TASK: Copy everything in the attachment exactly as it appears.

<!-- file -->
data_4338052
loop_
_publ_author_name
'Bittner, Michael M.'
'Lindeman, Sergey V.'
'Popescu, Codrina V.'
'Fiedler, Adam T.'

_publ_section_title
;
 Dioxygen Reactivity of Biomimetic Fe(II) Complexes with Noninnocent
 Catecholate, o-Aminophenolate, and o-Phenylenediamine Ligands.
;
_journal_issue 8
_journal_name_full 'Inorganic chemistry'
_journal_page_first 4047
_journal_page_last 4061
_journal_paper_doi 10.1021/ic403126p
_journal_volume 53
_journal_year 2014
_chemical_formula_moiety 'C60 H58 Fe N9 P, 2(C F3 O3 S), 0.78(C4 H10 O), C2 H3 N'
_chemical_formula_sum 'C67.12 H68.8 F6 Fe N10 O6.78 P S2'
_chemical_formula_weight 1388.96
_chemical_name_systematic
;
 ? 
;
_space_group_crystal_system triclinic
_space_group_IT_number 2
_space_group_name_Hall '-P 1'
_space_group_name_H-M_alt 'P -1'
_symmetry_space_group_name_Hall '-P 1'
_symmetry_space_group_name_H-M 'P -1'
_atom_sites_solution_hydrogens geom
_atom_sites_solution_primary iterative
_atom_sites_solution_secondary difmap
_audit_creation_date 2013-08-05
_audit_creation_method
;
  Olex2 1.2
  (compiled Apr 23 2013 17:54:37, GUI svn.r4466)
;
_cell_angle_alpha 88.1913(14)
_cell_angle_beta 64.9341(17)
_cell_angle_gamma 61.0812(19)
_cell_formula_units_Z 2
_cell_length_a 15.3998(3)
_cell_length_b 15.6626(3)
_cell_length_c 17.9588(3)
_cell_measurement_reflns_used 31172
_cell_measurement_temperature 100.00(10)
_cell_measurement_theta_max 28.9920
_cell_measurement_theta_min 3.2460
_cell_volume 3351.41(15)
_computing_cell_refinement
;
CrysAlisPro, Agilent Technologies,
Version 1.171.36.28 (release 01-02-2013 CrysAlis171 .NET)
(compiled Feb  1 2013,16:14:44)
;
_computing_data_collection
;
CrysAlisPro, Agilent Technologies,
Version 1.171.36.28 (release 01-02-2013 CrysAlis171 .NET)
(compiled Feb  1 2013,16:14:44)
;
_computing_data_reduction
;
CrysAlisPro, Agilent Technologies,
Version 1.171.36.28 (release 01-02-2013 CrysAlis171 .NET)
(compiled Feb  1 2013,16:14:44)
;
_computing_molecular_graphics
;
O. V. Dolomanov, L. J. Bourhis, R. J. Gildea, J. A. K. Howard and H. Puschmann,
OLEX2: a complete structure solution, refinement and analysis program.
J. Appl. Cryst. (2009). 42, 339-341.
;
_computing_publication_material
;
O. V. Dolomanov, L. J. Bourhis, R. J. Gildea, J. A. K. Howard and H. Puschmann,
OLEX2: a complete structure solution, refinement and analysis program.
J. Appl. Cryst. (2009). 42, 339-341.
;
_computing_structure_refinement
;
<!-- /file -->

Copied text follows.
data_4338052
loop_
_publ_author_name
'Bittner, Michael M.'
'Lindeman, Sergey V.'
'Popescu, Codrina V.'
'Fiedler, Adam T.'

_publ_section_title
;
 Dioxygen Reactivity of Biomimetic Fe(II) Complexes with Noninnocent
 Catecholate, o-Aminophenolate, and o-Phenylenediamine Ligands.
;
_journal_issue 8
_journal_name_full 'Inorganic chemistry'
_journal_page_first 4047
_journal_page_last 4061
_journal_paper_doi 10.1021/ic403126p
_journal_volume 53
_journal_year 2014
_chemical_formula_moiety 'C60 H58 Fe N9 P, 2(C F3 O3 S), 0.78(C4 H10 O), C2 H3 N'
_chemical_formula_sum 'C67.12 H68.8 F6 Fe N10 O6.78 P S2'
_chemical_formula_weight 1388.96
_chemical_name_systematic
;
 ? 
;
_space_group_crystal_system triclinic
_space_group_IT_number 2
_space_group_name_Hall '-P 1'
_space_group_name_H-M_alt 'P -1'
_symmetry_space_group_name_Hall '-P 1'
_symmetry_space_group_name_H-M 'P -1'
_atom_sites_solution_hydrogens geom
_atom_sites_solution_primary iterative
_atom_sites_solution_secondary difmap
_audit_creation_date 2013-08-05
_audit_creation_method
;
  Olex2 1.2
  (compiled Apr 23 2013 17:54:37, GUI svn.r4466)
;
_cell_angle_alpha 88.1913(14)
_cell_angle_beta 64.9341(17)
_cell_angle_gamma 61.0812(19)
_cell_formula_units_Z 2
_cell_length_a 15.3998(3)
_cell_length_b 15.6626(3)
_cell_length_c 17.9588(3)
_cell_measurement_reflns_used 31172
_cell_measurement_temperature 100.00(10)
_cell_measurement_theta_max 28.9920
_cell_measurement_theta_min 3.2460
_cell_volume 3351.41(15)
_computing_cell_refinement
;
CrysAlisPro, Agilent Technologies,
Version 1.171.36.28 (release 01-02-2013 CrysAlis171 .NET)
(compiled Feb  1 2013,16:14:44)
;
_computing_data_collection
;
CrysAlisPro, Agilent Technologies,
Version 1.171.36.28 (release 01-02-2013 CrysAlis171 .NET)
(compiled Feb  1 2013,16:14:44)
;
_computing_data_reduction
;
CrysAlisPro, Agilent Technologies,
Version 1.171.36.28 (release 01-02-2013 CrysAlis171 .NET)
(compiled Feb  1 2013,16:14:44)
;
_computing_molecular_graphics
;
O. V. Dolomanov, L. J. Bourhis, R. J. Gildea, J. A. K. Howard and H. Puschmann,
OLEX2: a complete structure solution, refinement and analysis program.
J. Appl. Cryst. (2009). 42, 339-341.
;
_computing_publication_material
;
O. V. Dolomanov, L. J. Bourhis, R. J. Gildea, J. A. K. Howard and H. Puschmann,
OLEX2: a complete structure solution, refinement and analysis program.
J. Appl. Cryst. (2009). 42, 339-341.
;
_computing_structure_refinement
;